Don’t Let Anxiety Steal Your Life. It will if you let it. 
1 Apr

Don’t Let Anxiety Steal Your Life. It will if you let it. 

Doesn’t it seem like everyone has anxiety these days? All of us worry and get scared from time to time. But when anxiety starts to interfere with our life, it helps us to know more about it and strategies to manage it, so we can reduce the symptoms.

The cost of anxiety is great. It can levy a serious toll on our health and reduce our quality of life. According to the National Institute of Mental Health, national surveys estimate that nearly one in five Americans over 18, and one in three teens ages 13 to 18, had an anxiety disorder during the past year. 

On occasion, anxiety is an expected part of life and normal from time to time, but for many people anxiety interferes with their daily life. Yet, we don’t have to suffer. There are resources and support available that can reduce or eliminate suffering. No…we don’t have to remain passive victims of anxiety, and at its mercy with no control. We can gain power over it and increase our sense of control. Because anxiety can take a toll on our lives, let’s take a closer look at what we mean by anxiety, what causes it, and how we can overcome it.

Anxiety is the body’s reaction to thoughts and beliefs we have about stressful, dangerous, or unfamiliar situations. It’s a sense of uneasiness, distress, or dread. People with anxiety usually have recurring intrusive thoughts or concerns. Depending on the person, symptoms may vary, but all types of anxiety involve fear.

We may fear a negative outcome and avoid certain situations out of worry and feelings of fear. During these stressful times, we may also experience a heightened sense of worry, panic attacks, self-consciousness, fright, fight or flight, negative self-talk, and more. Although everyone experiences anxiety at some point in their lives, it’s important to remember that…anxiety isn’t a weakness nor a flaw. It’s not our fault either. We don’t cause it to happen, so there’s nothing wrong with us and we’re not making it up. It is happening to us.

It’s normal to feel anxious at times, such as when we’re faced with a difficult problem at work, also when we’re concerned before taking a test, or feel hesitation before making an important decision. A common complaint among people living with anxiety is that they can’t get the racing thoughts of anxiety out of their head. Anxiety can be a normal reaction to stress about the future, but it can also negatively impact our wellbeing. Notice, anxiety comes from the lies the ego tells us. It tells us lies to maintain control and survive on our energy.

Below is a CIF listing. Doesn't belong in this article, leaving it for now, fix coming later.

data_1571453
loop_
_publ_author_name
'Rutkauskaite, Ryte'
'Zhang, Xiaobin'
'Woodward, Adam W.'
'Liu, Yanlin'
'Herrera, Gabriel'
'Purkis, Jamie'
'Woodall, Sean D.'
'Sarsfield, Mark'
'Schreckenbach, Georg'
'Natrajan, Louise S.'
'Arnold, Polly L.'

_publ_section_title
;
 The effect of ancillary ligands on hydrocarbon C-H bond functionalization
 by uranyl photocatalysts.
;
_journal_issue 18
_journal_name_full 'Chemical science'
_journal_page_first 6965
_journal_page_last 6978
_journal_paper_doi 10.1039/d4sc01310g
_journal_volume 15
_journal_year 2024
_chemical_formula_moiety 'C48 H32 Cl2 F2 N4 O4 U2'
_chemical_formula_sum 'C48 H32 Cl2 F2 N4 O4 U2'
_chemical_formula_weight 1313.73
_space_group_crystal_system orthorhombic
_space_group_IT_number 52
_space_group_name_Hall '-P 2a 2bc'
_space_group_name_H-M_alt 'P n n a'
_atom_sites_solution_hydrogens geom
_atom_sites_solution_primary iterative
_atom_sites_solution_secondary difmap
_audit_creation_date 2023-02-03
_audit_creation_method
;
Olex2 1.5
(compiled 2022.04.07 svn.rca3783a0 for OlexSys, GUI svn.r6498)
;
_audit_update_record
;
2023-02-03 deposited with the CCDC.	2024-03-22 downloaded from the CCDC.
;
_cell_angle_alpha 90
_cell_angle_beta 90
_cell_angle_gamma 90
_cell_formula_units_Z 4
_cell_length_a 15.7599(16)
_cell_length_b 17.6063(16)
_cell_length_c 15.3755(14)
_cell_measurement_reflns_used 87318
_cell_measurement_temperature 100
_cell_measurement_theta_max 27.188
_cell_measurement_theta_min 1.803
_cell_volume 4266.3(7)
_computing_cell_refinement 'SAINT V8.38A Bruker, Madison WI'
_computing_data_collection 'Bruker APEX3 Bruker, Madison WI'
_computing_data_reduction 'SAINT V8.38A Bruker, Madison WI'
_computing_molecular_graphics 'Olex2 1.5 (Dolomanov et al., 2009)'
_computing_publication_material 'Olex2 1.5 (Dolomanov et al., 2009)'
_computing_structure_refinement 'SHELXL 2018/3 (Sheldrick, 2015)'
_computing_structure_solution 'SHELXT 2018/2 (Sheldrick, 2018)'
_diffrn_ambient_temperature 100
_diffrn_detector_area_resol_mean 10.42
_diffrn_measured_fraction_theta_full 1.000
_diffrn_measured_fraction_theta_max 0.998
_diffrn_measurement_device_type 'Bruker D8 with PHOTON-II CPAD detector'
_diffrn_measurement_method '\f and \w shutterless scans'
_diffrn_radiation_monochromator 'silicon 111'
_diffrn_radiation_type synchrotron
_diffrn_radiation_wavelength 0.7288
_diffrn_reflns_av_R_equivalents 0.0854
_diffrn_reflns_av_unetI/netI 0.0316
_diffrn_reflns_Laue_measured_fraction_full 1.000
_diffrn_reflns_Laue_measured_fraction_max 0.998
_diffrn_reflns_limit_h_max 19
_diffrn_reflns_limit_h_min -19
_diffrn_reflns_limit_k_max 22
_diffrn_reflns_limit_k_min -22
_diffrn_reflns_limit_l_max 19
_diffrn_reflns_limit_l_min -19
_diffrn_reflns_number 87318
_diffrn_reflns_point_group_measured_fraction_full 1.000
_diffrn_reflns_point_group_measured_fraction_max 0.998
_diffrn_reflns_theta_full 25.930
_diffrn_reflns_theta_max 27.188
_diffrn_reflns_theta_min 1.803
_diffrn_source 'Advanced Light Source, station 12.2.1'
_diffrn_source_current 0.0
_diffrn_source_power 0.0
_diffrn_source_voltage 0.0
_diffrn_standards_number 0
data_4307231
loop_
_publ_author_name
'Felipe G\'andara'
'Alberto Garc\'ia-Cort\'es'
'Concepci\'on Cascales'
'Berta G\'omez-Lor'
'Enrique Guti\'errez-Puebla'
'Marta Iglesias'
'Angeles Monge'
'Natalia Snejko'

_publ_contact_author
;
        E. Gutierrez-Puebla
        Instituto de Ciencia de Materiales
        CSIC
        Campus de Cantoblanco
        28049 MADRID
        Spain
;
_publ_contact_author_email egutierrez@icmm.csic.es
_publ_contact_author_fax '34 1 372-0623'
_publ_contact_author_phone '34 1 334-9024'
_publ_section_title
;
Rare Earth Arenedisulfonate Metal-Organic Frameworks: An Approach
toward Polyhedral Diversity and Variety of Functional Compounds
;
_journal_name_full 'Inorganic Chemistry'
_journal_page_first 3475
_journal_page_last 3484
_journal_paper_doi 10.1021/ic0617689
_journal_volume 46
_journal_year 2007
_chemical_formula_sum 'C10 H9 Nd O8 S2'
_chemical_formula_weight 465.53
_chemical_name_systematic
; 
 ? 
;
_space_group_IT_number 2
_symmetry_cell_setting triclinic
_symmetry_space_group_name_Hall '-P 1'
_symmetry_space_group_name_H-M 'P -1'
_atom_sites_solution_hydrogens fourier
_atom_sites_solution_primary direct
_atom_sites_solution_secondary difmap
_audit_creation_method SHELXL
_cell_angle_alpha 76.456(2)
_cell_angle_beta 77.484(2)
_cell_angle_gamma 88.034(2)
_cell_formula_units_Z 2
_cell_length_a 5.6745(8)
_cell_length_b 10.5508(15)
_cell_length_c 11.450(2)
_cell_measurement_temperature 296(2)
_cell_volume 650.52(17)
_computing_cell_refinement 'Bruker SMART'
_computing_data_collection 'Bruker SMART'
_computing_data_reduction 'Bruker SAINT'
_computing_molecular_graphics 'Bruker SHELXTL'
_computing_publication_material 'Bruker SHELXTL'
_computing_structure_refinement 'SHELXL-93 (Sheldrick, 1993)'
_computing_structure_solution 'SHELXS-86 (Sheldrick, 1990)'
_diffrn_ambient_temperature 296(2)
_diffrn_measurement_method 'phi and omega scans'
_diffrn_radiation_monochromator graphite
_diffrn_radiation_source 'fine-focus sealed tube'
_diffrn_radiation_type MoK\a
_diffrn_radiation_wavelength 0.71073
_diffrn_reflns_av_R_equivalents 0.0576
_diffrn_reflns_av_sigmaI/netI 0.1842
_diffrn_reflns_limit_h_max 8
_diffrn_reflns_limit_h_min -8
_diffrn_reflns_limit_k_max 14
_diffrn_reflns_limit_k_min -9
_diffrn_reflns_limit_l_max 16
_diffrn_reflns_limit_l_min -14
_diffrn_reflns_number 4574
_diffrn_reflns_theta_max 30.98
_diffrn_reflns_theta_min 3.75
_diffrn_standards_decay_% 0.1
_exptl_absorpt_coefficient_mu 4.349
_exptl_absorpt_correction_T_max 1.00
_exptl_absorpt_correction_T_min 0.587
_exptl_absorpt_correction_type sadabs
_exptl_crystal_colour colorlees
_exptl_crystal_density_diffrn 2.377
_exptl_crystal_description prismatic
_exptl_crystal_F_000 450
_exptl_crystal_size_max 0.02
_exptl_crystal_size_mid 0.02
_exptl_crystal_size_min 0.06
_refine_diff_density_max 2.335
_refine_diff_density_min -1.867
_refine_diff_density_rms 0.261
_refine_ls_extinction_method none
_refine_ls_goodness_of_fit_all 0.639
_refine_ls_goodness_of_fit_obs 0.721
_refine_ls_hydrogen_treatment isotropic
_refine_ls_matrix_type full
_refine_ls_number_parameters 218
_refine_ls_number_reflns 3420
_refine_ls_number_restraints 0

The ego uses the mind to create problems, fear, worry, and anxiety over a life situation and we’re in the habit of going along. This is what we’ve learned to do…we follow the thoughts by giving them our attention, and they grow, creating our symptoms and suffering. Notice, all situations are neutral until the mind gets involved. Our thoughts about the situation make it a problem. To clarify, there is no problem with a situation until we believe our thoughts about the situation to make it a problem. Remember, it’s the ego that’s fearful, not us.

Have you ever listened to the narration of thoughts in the mind? At times, they’re negative and can be a scary experience. We may even dread the future–thinking it will be filled with horrible feelings and outcomes. When we believe our thoughts and think we can’t handle what the mind is saying about the future, it can be frightening. These disturbing thoughts that come through our mind make our anxiety worse.

Anxious thoughts often involve statements such as: I can’t. If-then. What if? I’ll never. They always or they never. Yes, but. They think. Shoulds or shouldn’ts. This will never end; I have to live with these thoughts forever; Things will never be ok.

Sometime anxiety seems hopeless, as if we must live with these dreaded and intrusive thoughts forever. But that’s just not so. For anxiety to last, we have to believe the scary thoughts and be afraid of them too. In other words, thoughts only work when we believe them. This makes sense because when we’re told something over and over again, we start to believe it.

When the ego tells us lies, it’s no different. Our anxiety is strengthened, thus the ego feeds on our fears. Notice, when our body believes our thoughts…that there is an imminent threat, it reacts as if there’s an immediate threat or danger. It knows no difference between thoughts and an immediate threat. If we repeat these thoughts, our body suffers needlessly. Stress hormones are released to give us the energy we need to protect ourselves from danger. This experience raises our blood pressure and overtime can contribute to other medical issues and dysfunctions.